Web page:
It’s a good idea, and more fun, to wear cowboy boots, though.

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MY IDEA OF country attire is a jean jacket.

It didn’t occur to me that it might be prudent to hunt down some cowboy boots for line dancing at Little Red Hen in Green Lake. Not that boots are de rigeur there — plenty of people wore sneakers — but cowboy boots are made for stomping. And because stomping was one of my favorite elements of line dancing, I imagine stomping in boots is far more satisfying than in any other footwear.

Little Red Hen hosts a free line-dancing class, a social dance that doesn’t require a partner, on Monday nights. Before class, I watched a couple of women in dresses and cowboy boots, and a guy in cowboy boots, dance with aplomb. They made it look easy. I soon learned line dancing requires a heroic level of concentration, if you’re me.

I was happy when teacher Mary Ann Anderson gathered everyone for class, and plenty of other folks, mostly without cowboy boots, came to the floor. We started off with a simple dance. Set to Steve Earle’s “Copperhead Road,” it required just four kicks, a couple of hooks of your foot over your shin, and my first introduction to stomps. I wished I had cowboy boots for their conveniently loud and stomp-y qualities. Remembering the steps for this first dance was easy, and Anderson pointed out that you could hop around to make the kicks and stomps more aerobic.

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She ramped up the complexity for our second dance, Wagon Wheel Rock, to Darius Rucker’s “Wagon Wheel.” This sequence included rock steps forward and back, added half and quarter turns, and included grapevines and full circles. I could follow Anderson for the first quarter turn around the floor, but as soon as we faced a new direction, my feet got confused. I had to focus to keep up.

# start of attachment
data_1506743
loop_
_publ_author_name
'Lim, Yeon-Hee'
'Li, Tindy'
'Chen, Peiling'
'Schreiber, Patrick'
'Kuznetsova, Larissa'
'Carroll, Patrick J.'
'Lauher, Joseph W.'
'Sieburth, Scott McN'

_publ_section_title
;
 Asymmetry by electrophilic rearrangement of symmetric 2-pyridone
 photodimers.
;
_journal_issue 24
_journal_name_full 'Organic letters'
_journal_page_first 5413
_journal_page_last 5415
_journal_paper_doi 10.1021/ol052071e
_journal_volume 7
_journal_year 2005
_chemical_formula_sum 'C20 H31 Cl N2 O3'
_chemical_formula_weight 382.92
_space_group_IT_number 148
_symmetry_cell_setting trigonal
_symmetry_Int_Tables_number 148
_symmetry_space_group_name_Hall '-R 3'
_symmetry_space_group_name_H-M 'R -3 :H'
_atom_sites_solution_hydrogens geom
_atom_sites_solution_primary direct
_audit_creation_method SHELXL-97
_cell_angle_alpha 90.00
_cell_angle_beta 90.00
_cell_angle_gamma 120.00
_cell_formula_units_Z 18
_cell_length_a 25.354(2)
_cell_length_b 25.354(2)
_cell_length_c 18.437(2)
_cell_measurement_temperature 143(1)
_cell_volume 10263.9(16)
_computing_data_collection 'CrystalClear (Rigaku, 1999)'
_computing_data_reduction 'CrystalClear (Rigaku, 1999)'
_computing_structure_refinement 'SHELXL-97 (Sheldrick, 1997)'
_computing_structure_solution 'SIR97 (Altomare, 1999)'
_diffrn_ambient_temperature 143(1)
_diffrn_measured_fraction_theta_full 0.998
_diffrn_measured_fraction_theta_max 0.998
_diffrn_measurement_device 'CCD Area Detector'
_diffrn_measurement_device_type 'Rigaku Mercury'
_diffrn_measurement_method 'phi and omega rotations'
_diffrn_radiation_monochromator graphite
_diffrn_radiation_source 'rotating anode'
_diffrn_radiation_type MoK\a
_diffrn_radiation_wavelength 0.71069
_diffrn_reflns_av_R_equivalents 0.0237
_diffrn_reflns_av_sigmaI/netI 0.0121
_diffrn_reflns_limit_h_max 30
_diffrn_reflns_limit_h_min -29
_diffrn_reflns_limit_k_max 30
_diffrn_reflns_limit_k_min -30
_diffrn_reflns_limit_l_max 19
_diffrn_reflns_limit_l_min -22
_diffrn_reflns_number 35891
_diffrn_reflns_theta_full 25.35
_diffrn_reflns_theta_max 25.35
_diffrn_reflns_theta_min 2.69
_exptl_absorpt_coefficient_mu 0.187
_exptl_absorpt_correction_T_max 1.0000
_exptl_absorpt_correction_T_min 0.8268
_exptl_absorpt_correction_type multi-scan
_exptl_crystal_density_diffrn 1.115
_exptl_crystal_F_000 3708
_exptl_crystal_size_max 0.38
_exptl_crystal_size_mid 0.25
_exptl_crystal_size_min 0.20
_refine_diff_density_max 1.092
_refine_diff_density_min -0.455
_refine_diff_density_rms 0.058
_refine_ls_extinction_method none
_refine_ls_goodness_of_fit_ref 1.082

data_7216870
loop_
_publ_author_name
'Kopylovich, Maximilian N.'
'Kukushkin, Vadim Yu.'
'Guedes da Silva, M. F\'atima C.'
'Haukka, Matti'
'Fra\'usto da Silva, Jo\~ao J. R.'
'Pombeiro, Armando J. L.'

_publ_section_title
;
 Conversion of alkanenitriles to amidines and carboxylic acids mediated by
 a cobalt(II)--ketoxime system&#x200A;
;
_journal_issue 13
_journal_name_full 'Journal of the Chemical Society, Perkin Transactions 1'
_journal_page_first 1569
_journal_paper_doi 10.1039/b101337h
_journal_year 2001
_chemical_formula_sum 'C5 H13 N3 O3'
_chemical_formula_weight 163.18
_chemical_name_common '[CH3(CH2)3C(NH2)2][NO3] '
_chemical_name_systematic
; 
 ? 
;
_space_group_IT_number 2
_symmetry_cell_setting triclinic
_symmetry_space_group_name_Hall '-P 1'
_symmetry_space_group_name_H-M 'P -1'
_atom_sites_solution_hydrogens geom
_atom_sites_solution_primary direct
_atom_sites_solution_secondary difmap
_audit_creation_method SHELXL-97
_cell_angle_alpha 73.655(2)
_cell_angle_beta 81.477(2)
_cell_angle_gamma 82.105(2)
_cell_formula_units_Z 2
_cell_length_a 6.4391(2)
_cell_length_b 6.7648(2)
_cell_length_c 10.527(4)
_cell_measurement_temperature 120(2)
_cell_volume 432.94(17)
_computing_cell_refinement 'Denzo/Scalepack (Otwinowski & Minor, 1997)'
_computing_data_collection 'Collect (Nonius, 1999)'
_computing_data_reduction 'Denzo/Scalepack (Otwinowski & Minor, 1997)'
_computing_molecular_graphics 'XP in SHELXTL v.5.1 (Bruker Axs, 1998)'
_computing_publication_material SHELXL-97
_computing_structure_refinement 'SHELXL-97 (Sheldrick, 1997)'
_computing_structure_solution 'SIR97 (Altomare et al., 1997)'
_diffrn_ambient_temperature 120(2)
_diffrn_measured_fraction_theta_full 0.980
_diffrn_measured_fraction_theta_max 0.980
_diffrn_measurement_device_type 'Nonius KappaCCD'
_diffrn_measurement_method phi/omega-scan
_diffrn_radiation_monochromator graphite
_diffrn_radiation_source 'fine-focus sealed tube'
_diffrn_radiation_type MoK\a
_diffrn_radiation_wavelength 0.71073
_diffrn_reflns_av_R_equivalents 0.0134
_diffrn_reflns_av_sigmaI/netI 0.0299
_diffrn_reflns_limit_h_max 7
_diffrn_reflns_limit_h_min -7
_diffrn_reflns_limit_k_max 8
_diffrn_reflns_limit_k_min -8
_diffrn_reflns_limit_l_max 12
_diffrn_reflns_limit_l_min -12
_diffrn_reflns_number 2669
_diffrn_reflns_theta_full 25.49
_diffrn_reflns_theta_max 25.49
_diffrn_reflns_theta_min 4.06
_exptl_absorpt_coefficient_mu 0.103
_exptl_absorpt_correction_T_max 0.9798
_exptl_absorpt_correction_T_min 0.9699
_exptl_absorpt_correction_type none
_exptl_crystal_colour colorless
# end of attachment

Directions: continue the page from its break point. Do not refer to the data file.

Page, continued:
We moved on to “Kick the Dust Up” by Luke Bryan, where we learned the hitch (lifting one knee), a sailor step, a heel swizzle and a hip push, among other moves. I had been dancing long enough that I was quite warm, and tired. I kept forgetting to hitch at the right time, stomp to the beat and strike my heels before the heel swizzle. My brain felt swizzled.

For the last round, Anderson showed us the tush push, part of a dance to Rednex’s “Riding Alone.” “You gotta learn how to push your tush in country,” she said, and rocked one hip forward and one hip back. She demonstrated how to make it more of a hip swivel than a push and moved us through more steps.

Just when I felt overwhelmed from remembering the steps, she turned rows to face each other, staggering us with other dancers. Regulars told me this was Anderson’s contra-dance-style line dancing.

We had to pass between other dancers, slap hands with each other and slide in a box formation around two different people. Dancing with others took the stakes up in a good way. I didn’t want to confuse my partners by accidentally going the wrong way, so I tried to stay on top of the steps. The energy ramped up for everyone, as we laughed, slapped hands and slid our feet.

The hourlong class flew by. While line dancing isn’t hard, it can be vigorous, and it’s definitely fun. Just get out there, and follow along. I’m not a country music fan, but you can call me a line-dancing convert.